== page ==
Moving to Berlin and my situation or question is unique

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I was only kidding on the hubby working situation - I guessed it was something like you explained. Anyway, something else to remember is that Germany and the UK have a double taxation agreement - this means that in the year that you move, you get your full tax allowances in both countries. So if you are currently working in the UK and paying tax, you will be able to reclaim overpayment at the end of 2008-2009 tax year (5 April 2009), while in Germany you will get full year tax allowances for 2008 (German tax year is 1 Jan to 31 Dec) - so your tax burden in 2008 will be lower as you will have accrued tax allowances since Jan 2008.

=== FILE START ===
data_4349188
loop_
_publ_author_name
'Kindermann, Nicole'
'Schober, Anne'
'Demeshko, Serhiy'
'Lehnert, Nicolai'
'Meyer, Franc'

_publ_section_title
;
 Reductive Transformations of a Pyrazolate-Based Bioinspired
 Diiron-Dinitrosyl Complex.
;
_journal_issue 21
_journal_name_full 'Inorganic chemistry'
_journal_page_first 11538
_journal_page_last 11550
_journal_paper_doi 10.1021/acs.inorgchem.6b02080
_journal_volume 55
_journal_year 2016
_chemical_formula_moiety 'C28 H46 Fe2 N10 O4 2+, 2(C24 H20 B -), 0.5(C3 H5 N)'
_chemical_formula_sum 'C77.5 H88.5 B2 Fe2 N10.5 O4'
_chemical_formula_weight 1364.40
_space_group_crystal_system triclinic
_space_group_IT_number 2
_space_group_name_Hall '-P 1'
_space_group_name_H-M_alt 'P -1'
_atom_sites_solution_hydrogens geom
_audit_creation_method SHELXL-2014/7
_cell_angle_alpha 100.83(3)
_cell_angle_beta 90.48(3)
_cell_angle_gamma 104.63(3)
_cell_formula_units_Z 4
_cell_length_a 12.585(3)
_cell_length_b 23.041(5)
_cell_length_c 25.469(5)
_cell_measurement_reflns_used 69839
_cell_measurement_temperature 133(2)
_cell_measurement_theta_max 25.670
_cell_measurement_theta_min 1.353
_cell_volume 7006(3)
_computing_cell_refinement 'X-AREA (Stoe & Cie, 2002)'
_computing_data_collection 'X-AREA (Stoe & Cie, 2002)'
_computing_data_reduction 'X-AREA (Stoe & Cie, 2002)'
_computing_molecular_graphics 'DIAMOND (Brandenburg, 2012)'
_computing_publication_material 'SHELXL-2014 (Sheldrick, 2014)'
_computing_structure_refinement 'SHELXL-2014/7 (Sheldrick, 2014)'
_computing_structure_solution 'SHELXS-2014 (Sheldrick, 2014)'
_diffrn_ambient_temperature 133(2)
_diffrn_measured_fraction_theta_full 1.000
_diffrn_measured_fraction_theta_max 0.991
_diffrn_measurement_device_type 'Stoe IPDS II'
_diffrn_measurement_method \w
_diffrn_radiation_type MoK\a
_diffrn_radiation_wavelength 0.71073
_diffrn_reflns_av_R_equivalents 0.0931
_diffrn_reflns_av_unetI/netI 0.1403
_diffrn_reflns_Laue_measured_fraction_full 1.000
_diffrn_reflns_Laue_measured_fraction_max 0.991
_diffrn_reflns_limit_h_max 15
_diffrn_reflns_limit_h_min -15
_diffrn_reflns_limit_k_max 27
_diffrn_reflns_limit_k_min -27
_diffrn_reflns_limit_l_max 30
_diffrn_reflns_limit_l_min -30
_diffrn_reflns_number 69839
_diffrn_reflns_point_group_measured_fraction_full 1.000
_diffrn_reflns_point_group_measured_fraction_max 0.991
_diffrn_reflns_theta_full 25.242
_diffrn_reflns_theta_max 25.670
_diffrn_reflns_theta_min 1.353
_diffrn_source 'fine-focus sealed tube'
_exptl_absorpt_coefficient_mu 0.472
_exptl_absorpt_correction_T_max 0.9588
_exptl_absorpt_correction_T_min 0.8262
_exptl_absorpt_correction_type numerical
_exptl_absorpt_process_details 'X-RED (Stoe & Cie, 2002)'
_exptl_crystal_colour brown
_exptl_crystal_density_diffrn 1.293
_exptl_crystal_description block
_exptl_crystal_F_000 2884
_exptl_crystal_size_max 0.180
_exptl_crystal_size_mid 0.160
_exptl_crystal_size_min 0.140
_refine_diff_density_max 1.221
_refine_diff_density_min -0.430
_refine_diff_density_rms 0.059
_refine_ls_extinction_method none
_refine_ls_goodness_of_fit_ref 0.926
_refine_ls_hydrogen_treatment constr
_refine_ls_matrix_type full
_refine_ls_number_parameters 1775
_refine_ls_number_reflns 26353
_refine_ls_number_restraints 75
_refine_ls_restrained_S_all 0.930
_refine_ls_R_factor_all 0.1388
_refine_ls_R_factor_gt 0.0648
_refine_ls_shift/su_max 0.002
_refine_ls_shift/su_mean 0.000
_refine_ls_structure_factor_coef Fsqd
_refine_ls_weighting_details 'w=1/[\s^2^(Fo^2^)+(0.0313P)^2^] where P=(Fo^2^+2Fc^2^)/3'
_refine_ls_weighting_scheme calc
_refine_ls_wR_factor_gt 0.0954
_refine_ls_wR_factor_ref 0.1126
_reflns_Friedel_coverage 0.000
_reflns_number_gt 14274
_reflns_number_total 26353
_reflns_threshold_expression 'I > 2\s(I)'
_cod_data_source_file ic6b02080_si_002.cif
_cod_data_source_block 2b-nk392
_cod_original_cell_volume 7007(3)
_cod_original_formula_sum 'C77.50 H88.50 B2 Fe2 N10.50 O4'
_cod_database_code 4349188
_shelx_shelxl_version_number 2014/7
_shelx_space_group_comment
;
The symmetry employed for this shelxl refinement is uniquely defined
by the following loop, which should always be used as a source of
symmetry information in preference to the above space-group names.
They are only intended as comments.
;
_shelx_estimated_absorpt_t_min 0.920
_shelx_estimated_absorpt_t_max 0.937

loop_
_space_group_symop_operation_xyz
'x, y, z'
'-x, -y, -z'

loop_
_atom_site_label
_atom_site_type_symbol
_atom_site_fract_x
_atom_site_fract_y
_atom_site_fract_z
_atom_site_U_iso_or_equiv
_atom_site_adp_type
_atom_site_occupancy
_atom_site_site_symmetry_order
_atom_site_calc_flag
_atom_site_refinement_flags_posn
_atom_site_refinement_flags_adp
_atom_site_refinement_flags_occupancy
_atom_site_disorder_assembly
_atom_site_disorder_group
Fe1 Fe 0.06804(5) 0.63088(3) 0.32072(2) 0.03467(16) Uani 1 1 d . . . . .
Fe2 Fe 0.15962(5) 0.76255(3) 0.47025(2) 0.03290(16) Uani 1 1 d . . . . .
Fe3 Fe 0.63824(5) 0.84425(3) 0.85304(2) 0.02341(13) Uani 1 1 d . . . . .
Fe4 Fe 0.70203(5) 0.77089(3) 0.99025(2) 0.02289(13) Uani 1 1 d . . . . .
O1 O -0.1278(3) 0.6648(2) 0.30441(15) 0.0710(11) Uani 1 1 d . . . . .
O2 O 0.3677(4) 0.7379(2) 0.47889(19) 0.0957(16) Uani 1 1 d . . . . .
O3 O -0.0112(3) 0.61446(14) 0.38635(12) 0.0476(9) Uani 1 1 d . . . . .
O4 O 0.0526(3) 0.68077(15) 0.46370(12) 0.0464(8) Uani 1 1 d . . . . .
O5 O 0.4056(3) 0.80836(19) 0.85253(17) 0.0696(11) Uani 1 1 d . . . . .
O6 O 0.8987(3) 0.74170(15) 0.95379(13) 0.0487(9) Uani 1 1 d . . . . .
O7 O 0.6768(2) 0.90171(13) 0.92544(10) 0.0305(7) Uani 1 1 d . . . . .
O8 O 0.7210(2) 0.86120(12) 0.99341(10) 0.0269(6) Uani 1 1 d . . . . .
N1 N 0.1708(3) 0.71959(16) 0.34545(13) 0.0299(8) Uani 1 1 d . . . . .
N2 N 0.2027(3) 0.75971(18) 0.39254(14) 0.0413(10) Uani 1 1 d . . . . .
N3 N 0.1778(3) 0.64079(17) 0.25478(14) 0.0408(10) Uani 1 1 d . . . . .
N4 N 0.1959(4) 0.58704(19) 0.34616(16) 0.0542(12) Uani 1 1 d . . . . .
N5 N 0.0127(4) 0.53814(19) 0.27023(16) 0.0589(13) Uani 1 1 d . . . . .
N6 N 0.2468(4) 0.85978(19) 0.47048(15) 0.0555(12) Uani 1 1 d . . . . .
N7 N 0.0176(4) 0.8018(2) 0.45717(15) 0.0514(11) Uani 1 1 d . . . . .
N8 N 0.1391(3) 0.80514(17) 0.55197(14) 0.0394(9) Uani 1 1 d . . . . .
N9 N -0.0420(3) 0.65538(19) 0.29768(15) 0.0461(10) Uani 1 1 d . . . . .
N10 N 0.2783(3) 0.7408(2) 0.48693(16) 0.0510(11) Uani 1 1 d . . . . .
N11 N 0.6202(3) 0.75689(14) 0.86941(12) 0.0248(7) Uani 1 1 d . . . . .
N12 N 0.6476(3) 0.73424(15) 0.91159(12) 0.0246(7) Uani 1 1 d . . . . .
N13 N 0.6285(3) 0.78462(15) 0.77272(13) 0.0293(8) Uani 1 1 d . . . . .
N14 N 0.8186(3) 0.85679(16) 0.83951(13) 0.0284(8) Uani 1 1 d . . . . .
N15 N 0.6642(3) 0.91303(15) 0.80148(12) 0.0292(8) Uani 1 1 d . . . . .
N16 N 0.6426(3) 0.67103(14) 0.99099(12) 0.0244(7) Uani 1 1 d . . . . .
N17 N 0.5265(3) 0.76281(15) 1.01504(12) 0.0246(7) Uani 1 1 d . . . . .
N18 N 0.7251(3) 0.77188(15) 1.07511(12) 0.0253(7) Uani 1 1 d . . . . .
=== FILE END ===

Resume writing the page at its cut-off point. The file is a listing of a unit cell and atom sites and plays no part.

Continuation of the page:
With regard ot your hubby's UK PhD grant, I suspect that it depends on who pays the grant. If it's the local council, then if you leave, I doubt they will want to continue - whereas if it is some external source such as an industrial partner, they may continue to pay. One way or the other, I don't see any reason why the German tax authorities need to know anything, as from their perspective your hubby is a "kept man", and as long as he is not looking to claim any German social benefits, then I don't think they are interested.

 

Colin

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Just thought further about my last post - as you will be looking to claim the joint tax allowances, hubby will also have to register for tax, and get his tax card ("Lohnsteuerkarte"). However from memory this is just an administrative procedure, and I don't think there is any requirement to state your job. When you get a job, you give your Lohnsteuerkarte to your employer, and they use that to pay your tax - just like PAYE in the UK.